Snowlive 2013: Music chose Salvador Santana | SierraSun.com

Snowlive 2013: Music chose Salvador Santana

Tim Parsonstparsons@tahoedailytribune.com
Courtesy photo Salvador Santana looks ahead - every day. The keyboardist-songwriter closes out Snowlive Saturday with a Red Room after-party.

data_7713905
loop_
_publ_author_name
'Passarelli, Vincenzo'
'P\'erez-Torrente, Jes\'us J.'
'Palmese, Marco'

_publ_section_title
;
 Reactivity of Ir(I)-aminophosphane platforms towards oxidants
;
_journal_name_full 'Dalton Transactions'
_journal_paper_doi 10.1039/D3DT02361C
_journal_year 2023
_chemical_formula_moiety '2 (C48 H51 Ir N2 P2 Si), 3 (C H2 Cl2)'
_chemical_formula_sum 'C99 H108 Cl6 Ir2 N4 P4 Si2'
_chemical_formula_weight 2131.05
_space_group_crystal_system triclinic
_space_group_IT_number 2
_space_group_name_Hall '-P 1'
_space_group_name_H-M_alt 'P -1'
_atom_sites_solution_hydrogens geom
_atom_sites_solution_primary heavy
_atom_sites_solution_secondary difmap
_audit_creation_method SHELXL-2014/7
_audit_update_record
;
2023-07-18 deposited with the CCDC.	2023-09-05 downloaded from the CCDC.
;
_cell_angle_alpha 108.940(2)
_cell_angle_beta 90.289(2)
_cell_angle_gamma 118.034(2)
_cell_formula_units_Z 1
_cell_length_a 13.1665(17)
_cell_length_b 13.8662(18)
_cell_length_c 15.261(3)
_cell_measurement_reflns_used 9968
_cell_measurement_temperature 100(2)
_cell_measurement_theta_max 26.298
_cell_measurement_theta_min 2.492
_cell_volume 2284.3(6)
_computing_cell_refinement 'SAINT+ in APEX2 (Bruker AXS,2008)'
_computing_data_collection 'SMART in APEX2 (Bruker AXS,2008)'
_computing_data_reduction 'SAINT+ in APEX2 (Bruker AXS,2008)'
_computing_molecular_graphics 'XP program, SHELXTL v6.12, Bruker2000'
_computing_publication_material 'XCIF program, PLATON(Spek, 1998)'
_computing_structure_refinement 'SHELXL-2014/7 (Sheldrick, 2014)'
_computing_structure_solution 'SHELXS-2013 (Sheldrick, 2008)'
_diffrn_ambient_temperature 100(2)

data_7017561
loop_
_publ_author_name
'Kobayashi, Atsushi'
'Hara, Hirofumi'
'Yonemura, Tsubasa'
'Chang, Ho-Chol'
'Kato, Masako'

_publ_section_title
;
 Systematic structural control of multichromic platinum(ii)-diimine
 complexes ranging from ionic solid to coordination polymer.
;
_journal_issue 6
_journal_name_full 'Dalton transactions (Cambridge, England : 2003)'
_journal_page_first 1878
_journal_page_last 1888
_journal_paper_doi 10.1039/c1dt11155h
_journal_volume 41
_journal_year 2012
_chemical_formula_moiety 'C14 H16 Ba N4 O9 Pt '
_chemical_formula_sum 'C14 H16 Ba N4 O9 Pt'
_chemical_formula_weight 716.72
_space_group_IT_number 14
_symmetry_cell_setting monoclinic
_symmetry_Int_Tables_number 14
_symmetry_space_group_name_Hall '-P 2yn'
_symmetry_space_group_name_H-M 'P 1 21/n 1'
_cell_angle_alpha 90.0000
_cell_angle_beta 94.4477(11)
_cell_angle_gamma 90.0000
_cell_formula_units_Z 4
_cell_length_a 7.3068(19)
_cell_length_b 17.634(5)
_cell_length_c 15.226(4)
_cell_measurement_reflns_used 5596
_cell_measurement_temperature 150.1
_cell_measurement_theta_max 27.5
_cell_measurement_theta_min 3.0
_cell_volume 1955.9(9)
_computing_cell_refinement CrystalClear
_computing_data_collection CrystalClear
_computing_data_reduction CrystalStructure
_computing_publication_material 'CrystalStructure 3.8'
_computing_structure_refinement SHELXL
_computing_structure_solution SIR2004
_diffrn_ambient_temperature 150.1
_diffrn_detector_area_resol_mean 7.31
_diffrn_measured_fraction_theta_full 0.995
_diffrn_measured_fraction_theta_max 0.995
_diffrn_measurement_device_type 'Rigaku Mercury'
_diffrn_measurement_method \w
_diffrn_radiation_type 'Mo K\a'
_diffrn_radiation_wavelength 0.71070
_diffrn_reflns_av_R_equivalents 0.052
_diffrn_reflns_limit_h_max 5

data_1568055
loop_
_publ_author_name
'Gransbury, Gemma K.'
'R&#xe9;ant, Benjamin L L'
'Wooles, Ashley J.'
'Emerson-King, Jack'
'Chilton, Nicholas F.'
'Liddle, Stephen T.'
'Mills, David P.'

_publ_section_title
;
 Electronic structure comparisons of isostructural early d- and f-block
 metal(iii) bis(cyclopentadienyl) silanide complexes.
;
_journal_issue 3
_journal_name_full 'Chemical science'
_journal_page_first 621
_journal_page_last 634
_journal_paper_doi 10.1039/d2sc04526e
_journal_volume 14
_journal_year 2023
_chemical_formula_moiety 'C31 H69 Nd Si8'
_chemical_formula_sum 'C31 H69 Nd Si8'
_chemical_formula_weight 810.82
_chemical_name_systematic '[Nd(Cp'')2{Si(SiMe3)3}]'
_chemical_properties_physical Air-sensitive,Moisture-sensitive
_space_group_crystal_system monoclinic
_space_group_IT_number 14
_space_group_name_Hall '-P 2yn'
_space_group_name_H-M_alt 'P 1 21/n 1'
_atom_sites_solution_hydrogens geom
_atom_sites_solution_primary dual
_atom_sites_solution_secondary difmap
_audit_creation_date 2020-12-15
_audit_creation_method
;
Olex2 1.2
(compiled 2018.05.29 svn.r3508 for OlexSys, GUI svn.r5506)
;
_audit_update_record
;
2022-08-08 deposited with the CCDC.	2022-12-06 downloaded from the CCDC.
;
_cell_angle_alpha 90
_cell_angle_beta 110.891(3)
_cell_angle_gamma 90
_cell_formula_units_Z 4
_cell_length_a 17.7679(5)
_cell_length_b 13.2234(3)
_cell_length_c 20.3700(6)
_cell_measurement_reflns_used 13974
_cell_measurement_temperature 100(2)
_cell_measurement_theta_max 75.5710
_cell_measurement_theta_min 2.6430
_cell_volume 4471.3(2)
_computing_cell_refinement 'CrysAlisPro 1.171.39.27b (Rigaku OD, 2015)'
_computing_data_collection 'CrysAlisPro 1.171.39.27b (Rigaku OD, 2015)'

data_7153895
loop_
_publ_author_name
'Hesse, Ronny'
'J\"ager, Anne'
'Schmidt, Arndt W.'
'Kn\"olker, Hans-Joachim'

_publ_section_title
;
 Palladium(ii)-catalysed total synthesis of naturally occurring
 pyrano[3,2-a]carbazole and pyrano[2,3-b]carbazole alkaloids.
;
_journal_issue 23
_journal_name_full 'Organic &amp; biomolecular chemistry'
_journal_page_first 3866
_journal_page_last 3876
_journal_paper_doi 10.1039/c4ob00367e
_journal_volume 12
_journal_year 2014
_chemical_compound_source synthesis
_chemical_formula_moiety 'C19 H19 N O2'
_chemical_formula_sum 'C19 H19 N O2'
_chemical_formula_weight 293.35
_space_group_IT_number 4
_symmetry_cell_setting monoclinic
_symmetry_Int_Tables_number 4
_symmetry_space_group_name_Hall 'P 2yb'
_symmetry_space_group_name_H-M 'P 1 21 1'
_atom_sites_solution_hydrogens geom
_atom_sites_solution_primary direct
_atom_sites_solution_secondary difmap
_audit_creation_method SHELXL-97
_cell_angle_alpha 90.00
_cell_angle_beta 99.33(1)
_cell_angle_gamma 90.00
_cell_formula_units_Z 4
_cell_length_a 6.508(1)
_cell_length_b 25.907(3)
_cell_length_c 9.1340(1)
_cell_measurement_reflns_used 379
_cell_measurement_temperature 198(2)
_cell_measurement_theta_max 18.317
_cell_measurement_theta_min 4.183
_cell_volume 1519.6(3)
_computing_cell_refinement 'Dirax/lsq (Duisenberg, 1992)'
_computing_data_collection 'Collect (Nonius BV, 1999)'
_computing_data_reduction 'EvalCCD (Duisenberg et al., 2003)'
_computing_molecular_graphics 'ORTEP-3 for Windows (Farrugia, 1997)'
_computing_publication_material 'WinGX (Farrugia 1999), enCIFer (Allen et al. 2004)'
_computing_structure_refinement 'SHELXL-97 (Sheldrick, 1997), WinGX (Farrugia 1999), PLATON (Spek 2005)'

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CRYSTAL BAY, Nev. – He’s not a Buddhist, but Salvador Santana casts a Zen-like glow.A 28-year-old keyboardist and songwriter, he said his goal is to improve each day by extending himself outside of his comfort zone.”As a musician, artist and even as a human being, just functioning in what we call life, I feel you need to grow and you need to push yourself always,” he said. “Of course, it’s important to be mindful of one’s limitations but, at the same time, impossible is only a state of mind.”The son of guitar virtuoso Carlos Santana, Salvador Santana is not limited by genetics nor finances, but as a celebrity’s son he will always be scrutinized, juxtaposed and critiqued.”For me, I had to learn to just let go for the people who automatically think, ‘He’s Carlos Santana’s son, he must play guitar. Oh, you play keyboard? You need to play guitar.’ I just need to let go of that stuff,” he said. “People are going to think what they want to think and at the end of the day, I have no control of that.”When he was 10 years old, Salvador Santana’s musical tastes were typical of any suburban child. His father passed to him records by Bob Marley, Jimi Hendrix, Miles Davis and John Coltrane. Salvador embraced both rock and rap. With his allowance money, the first records he bought were Nirvana’s “Nevermind,” and Dr. Dre’s “The Chronic.” He also was into Rage Against the Machine.”Hip-hop and rap have always been an influence,” he said. “Maybe it’s because of my generation. Maybe the area I grew up in, the Bay Area, and it being such a melting pot, not just culturally, but musically and artistically. There is so much going on there, again, you have to dabble in a little bit of everything.”He started playing drums at 3 and keyboards at 6. He studied at San Francisco’s School of the Arts and Valencia’s Cal Arts. He’s mostly lived in Southern California for the last 10 years.Santana has a solo album, “Keyboard City,” and two singles, “Into The Light” and “Mi Tesoro,” which will be on the next album. “Into The Light” also is a music video directed by Joseph Garner. His touring band which will appear at Tahoe is composed of Alex Nester, vocals and keyboards, Jared Meeker, guitar, Blake Collie, drums and Itai Shapira, bass.Santana says he is busy playing piano, writing poetry and songs and collaborating with other artists.”I am constantly working on everything that I possibly can,” he said. “You can’t be a one-trick pony nowadays and expect to make it. As long as I can be in that mindset: to not fear the unknown and just accept things for the way they are and where they are going and just keep working hard, I am in a good place and won’t be in a position to just settle and therefore be unprepared for a situation that I can’t predict.”Santana once aspired to be a veterinarian and he continues to volunteer support fundraisers for SPCAs and like-minded animal advocacy groups. He also was a standout football and basketball player but he eventually heeded the advice of hoops-loving Michael Franti that he might want to give up competitive sports to save his fingers for music.”My folks, and family and dear friends have always supported me to venture into other things,” Santana said. “Music has always been a part of my life so, I guess from that standpoint, it was inevitable. … No matter what I did I was always supported and encouraged to give it my 100 percent and be myself and have fun. At the end of the day, I think music chose me.”